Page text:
Japan Airlines (JAL) is asking some travelers to make an “ethical choice” by skipping meals on board their flights, but a representative for the airline says the measure is about reducing food waste, not cutting costs.
The JAL rep explains to CNN that the “ethical choice” option is currently only available on select overnight flights within Asia, as many passengers opt to sleep through the whole flight instead of wake up for the meal service.
Since the airline prepares a meal for every person on board, a passenger who would rather sleep through meal service – or who prefers the snacks they brought from home – results in wasted food.
The program was inspired by the UN’s Sustainable Development Goals, or SDGs, one of which is reducing food waste around the world. In Japan, companies have become competitive in their approach to meeting these SDGs.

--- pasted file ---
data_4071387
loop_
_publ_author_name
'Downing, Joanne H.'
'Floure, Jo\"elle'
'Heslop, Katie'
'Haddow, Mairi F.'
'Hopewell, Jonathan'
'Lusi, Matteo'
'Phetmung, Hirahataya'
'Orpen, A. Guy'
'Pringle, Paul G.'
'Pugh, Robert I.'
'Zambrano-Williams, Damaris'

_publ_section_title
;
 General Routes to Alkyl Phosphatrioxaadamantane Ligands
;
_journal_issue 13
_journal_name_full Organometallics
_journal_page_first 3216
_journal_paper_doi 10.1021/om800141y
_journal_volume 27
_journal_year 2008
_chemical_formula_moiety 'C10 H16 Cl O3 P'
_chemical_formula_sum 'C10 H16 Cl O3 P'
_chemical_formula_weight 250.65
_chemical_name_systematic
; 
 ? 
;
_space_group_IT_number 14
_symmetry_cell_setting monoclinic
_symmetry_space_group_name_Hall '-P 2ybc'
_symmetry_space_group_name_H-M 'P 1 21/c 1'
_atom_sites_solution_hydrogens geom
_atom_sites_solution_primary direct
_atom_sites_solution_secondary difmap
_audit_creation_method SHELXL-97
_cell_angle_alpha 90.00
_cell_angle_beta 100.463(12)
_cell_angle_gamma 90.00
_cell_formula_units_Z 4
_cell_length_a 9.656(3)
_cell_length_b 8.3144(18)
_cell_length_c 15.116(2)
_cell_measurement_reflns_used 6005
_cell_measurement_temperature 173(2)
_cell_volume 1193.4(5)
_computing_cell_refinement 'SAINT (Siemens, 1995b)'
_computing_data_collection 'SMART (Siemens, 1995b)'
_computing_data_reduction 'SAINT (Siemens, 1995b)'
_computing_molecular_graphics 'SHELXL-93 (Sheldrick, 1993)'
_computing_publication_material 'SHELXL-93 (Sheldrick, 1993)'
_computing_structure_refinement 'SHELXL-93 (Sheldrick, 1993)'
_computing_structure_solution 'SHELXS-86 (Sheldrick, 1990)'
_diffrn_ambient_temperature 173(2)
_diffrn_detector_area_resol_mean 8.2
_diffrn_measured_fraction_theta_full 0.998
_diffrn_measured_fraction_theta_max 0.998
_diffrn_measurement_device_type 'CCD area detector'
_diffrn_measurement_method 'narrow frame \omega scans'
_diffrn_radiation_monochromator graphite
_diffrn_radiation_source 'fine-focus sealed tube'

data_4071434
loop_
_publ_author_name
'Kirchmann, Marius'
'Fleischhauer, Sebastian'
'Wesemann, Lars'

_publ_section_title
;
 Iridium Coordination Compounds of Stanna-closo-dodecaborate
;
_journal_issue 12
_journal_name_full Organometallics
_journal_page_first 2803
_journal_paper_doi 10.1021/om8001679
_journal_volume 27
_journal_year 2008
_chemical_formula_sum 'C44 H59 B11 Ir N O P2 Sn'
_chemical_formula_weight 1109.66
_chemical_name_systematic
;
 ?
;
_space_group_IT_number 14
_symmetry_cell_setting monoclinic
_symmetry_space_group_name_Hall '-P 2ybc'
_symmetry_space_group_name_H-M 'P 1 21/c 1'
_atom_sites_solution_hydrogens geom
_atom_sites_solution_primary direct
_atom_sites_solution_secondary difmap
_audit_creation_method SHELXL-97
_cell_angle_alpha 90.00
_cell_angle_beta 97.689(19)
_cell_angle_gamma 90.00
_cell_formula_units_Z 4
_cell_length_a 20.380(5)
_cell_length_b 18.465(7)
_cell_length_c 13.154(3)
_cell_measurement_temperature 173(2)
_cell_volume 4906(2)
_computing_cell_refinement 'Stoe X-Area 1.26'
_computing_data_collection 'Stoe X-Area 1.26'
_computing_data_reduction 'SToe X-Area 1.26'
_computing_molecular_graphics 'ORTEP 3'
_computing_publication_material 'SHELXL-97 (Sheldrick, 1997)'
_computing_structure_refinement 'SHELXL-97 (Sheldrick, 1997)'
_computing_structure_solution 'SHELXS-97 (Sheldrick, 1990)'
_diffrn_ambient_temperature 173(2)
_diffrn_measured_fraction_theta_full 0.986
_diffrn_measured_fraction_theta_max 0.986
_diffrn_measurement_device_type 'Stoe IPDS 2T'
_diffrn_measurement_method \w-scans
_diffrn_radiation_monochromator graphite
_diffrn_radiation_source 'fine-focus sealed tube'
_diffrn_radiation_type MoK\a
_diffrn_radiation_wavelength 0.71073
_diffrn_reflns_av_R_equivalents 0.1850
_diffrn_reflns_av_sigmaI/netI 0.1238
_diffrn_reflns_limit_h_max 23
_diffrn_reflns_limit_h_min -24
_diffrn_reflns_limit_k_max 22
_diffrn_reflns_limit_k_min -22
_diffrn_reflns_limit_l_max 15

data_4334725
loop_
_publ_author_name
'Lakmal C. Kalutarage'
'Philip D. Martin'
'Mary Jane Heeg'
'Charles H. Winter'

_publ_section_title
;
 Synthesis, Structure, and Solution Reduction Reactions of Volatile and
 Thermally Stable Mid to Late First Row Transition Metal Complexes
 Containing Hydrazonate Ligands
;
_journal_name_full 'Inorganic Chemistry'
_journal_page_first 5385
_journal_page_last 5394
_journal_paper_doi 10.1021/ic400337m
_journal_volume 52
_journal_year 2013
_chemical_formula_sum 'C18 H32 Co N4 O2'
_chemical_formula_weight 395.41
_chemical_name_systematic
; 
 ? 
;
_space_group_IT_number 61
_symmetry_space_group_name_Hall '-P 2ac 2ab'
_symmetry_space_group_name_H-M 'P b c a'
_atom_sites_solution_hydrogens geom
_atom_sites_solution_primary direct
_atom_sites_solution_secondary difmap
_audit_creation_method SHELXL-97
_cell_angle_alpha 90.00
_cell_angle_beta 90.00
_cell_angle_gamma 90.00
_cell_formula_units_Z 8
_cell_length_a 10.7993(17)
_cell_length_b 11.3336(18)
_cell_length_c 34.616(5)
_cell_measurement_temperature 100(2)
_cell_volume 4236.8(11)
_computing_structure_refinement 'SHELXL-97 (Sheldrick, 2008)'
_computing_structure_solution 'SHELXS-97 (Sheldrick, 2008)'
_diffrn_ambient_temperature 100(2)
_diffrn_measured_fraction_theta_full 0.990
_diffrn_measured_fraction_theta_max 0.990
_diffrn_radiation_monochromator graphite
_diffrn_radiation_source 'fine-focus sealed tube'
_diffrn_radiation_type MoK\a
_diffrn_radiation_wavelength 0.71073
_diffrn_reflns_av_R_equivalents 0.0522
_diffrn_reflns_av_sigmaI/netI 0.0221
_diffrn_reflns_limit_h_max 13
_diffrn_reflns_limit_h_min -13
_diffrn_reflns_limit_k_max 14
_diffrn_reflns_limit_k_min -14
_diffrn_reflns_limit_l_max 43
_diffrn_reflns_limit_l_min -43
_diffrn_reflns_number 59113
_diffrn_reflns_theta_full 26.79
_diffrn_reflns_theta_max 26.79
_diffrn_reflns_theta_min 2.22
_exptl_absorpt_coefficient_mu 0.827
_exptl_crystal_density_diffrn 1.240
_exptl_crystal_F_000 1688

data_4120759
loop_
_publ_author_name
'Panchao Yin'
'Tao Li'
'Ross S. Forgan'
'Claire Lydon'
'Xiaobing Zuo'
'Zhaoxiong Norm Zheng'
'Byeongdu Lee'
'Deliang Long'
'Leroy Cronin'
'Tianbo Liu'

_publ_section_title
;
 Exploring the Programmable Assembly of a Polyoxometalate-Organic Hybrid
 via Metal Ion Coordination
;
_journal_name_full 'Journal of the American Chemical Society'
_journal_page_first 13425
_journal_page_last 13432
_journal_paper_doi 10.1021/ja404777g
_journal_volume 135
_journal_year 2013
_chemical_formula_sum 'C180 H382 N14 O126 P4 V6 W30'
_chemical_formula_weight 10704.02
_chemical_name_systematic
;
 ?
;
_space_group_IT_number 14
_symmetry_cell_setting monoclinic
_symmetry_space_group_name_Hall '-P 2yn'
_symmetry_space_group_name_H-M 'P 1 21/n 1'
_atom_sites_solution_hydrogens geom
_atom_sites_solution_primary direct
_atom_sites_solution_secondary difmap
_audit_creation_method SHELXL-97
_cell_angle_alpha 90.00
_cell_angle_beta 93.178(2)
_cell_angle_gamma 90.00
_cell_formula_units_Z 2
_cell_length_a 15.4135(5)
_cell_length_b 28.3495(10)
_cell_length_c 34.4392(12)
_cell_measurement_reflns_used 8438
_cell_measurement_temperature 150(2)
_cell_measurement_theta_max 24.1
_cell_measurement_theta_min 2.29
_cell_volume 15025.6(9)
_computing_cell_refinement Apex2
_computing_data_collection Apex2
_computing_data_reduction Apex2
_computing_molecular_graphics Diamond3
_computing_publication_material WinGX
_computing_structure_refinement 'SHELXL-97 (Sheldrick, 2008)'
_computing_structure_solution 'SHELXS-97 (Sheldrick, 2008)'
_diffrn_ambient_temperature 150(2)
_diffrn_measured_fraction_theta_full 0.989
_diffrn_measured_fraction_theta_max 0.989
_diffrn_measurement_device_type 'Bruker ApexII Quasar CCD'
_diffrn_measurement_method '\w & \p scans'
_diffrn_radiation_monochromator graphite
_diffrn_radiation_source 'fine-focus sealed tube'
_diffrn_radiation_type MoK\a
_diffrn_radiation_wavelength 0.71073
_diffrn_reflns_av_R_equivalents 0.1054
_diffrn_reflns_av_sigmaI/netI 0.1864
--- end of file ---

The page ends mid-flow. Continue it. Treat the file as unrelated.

It was first implemented on a trial basis on flights between Bangkok and Tokyo’s Haneda Airport in November. This five-and-a-half-hour flight is usually operated as a red-eye, leaving Bangkok at 10:40 PM and arriving at 5:40 AM the following morning. Because of the pandemic, relatively few people are flying, giving the airline the opportunity for a gradual rollout.
Guests can opt to forego their meal service ahead of time by going on JAL’s website or calling the airline once they’ve confirmed their flight reservation, similar to the way they might request a vegetarian or kosher meal in advance.
While many airlines offer the opportunity to say “no thanks” to meal service during the flight, JAL’s approach means that no extra meals are prepared and then thrown out.
In addition to the meal-skipping option, JAL recycles maintenance engineer uniforms into sound-insulating cotton fiber and has flight attendants use iPads in-flight to cut down on printing paper menus.
And this isn’t JAL’s only new initiative in 2020. In September, the airline dropped “ladies and gentlemen” and switched to more inclusive, gender-neutral greetings like “attention all passengers.”